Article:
But Admiral Locklear, I think, made a very prudent and wise decision to move the equipment that could be useful should a debris field be found, or should we think we can get close to where the black box may be. He made a decision to get that gear there now so that, again, should we be in that position, it will be a lot easier to get it on—on station.
 
Q: There's no official request from the Malaysians so far?
 
REAR ADM. KIRBY: For what?
 
Q: (inaudible)
 
REAR ADM. KIRBY: Well, no. I mean, I talked about this last week, and Secretary Hagel spoke to his Malaysian counterpart and the minister did ask for some undersea surveillance equipment. We -- we acknowledged that -- that we would -- that we would do what we could to try to get them -- to get them that equipment. And that's what Admiral Locklear is doing right now.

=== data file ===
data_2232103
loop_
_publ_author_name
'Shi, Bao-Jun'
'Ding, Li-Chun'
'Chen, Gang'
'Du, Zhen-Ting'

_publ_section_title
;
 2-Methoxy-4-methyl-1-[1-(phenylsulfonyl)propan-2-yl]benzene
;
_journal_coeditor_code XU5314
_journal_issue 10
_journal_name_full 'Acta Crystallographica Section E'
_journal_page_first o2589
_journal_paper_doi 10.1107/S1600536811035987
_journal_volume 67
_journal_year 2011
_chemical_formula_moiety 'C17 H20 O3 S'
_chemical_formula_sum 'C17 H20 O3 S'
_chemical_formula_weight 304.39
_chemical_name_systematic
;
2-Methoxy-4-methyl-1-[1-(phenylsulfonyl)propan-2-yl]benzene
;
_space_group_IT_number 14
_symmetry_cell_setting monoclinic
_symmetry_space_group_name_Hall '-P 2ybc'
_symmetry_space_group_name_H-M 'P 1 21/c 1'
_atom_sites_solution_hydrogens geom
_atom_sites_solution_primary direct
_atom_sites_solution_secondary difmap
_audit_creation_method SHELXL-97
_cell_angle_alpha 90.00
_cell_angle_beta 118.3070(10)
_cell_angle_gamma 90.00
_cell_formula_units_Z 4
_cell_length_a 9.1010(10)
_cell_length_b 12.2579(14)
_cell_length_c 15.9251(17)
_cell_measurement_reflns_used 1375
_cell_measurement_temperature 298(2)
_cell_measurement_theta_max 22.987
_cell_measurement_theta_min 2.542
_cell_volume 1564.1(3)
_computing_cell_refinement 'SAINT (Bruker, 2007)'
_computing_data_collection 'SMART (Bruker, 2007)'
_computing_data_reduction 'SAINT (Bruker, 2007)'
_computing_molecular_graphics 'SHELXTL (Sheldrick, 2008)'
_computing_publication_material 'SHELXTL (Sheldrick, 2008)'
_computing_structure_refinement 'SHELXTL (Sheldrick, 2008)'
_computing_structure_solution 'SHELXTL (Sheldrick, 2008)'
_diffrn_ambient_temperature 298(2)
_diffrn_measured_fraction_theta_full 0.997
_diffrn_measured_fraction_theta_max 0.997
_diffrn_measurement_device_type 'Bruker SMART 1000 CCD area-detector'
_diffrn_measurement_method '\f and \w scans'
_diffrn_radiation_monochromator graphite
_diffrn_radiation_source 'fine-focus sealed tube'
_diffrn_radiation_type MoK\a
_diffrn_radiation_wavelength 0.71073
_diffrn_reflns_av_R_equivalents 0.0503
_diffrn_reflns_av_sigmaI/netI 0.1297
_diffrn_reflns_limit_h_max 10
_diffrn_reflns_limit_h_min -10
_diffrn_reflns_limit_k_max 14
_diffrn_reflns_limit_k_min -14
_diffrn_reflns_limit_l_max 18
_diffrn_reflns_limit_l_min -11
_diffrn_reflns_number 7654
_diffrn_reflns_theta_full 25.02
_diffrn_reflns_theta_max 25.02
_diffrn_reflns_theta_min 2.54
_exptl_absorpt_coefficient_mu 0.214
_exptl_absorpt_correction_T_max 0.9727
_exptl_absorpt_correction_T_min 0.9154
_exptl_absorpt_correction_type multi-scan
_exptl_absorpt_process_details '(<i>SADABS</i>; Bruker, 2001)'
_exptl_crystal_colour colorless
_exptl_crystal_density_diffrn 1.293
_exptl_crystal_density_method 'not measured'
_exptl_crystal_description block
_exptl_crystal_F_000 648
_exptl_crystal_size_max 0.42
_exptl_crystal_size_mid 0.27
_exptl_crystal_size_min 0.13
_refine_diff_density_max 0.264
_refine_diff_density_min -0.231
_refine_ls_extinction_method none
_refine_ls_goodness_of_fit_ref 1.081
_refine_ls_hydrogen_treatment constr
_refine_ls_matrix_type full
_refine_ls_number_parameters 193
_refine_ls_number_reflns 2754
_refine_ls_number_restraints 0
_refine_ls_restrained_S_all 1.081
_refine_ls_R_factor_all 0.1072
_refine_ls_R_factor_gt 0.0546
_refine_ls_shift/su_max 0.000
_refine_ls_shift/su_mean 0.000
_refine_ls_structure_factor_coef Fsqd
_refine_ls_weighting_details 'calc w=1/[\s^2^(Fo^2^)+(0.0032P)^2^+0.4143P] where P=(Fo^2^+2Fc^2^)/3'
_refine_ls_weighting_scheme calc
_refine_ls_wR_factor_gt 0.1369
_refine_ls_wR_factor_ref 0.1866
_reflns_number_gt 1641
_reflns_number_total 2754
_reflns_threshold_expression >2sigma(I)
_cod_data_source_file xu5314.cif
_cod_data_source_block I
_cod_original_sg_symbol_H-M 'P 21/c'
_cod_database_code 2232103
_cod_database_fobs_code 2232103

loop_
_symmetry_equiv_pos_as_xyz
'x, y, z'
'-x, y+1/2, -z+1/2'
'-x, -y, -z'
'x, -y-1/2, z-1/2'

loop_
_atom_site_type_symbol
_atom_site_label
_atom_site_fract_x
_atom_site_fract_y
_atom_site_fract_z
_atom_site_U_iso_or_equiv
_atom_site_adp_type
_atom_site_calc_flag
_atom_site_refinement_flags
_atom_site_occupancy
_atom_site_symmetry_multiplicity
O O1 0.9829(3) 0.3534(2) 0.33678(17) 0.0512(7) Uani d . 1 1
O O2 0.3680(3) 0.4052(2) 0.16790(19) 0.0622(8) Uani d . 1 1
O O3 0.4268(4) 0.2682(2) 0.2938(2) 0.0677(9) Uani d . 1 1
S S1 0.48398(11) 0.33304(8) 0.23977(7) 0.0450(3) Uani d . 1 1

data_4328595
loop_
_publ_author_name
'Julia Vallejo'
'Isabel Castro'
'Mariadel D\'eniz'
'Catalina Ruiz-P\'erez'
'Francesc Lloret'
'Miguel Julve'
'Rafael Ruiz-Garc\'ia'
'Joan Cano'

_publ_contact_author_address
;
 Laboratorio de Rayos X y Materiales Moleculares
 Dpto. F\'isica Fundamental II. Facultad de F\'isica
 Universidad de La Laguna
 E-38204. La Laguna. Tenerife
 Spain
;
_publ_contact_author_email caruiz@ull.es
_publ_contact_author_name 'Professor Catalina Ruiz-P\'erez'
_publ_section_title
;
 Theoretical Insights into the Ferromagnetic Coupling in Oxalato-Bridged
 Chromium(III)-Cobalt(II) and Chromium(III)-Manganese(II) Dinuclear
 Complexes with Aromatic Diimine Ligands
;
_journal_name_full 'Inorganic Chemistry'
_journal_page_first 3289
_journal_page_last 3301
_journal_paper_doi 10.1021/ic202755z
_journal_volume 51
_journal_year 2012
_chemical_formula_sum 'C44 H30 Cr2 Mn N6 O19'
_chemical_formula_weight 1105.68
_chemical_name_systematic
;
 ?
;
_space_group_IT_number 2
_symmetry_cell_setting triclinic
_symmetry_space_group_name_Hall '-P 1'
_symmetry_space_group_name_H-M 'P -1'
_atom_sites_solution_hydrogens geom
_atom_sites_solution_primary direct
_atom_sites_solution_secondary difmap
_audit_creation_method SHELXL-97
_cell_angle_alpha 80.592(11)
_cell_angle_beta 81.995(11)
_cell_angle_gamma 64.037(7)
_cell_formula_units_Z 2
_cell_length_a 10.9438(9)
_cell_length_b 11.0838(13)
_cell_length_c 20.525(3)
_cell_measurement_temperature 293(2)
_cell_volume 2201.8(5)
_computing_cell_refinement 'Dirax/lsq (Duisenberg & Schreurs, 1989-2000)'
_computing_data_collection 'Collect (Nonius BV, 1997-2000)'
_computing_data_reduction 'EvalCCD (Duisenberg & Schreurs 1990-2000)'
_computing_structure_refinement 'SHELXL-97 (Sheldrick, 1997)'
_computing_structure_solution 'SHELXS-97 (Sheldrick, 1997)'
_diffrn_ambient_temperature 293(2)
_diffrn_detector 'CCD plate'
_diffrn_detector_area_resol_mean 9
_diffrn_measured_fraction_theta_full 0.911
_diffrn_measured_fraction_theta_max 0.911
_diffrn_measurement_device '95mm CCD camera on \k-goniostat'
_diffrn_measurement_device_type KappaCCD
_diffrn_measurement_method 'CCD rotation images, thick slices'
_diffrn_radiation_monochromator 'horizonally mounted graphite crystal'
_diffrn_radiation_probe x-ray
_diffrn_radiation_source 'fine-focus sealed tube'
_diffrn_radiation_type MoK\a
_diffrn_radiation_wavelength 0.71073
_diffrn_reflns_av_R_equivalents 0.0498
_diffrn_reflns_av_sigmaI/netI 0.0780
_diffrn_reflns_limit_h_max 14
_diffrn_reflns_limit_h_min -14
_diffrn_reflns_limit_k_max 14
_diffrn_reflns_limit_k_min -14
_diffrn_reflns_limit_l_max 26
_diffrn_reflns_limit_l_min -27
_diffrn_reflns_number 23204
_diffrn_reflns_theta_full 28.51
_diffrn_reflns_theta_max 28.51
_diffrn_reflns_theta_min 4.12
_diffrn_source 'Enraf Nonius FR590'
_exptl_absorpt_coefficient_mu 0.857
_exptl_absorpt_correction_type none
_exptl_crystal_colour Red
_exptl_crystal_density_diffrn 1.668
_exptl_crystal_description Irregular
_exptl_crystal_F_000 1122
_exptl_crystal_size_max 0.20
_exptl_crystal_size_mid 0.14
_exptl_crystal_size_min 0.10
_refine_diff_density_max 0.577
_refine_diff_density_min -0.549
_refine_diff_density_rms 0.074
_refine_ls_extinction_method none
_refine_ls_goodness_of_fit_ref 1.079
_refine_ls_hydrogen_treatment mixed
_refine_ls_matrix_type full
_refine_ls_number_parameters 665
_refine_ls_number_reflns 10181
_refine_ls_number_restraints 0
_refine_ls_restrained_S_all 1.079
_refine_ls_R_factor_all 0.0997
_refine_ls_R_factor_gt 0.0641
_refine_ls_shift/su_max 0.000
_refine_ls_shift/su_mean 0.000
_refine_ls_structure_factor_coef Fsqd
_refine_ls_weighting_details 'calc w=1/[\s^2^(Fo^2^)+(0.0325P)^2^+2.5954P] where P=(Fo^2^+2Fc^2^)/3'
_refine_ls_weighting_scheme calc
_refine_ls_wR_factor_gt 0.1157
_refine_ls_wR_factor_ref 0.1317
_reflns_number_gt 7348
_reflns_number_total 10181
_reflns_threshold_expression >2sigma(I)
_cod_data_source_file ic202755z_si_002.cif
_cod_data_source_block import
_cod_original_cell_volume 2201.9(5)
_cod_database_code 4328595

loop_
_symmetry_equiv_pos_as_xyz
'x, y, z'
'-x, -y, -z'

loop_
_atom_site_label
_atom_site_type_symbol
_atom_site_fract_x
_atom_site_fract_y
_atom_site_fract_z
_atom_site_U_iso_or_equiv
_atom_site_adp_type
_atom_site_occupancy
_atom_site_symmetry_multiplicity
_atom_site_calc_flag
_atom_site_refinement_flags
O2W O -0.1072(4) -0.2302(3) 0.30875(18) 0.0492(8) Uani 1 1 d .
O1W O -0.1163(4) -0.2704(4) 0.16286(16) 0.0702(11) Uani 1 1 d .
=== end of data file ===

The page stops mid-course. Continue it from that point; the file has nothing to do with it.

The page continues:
But I think it's really important for everybody to understand that it's being sent there to be ready should there be a need. And right now, there's no need. We do not have a debris field.
 
Q: You mentioned -- Admiral, thanks -- a separate piece of equipment, I believe -- the Bluefin-21?
 
REAR ADM. KIRBY: It's called a Bluefin autonomous underwater vehicle. This is a -- it's basically an underwater unmanned vehicle that has side-scanning sonar and what we call a multi-beam echo sounder. It's basically -- it would be useful should there be a debris field that we -- or there should be maybe some underwater objects that we believe need to be researched, to go look at it or, you know, to use sonar to try to ascertain what it is.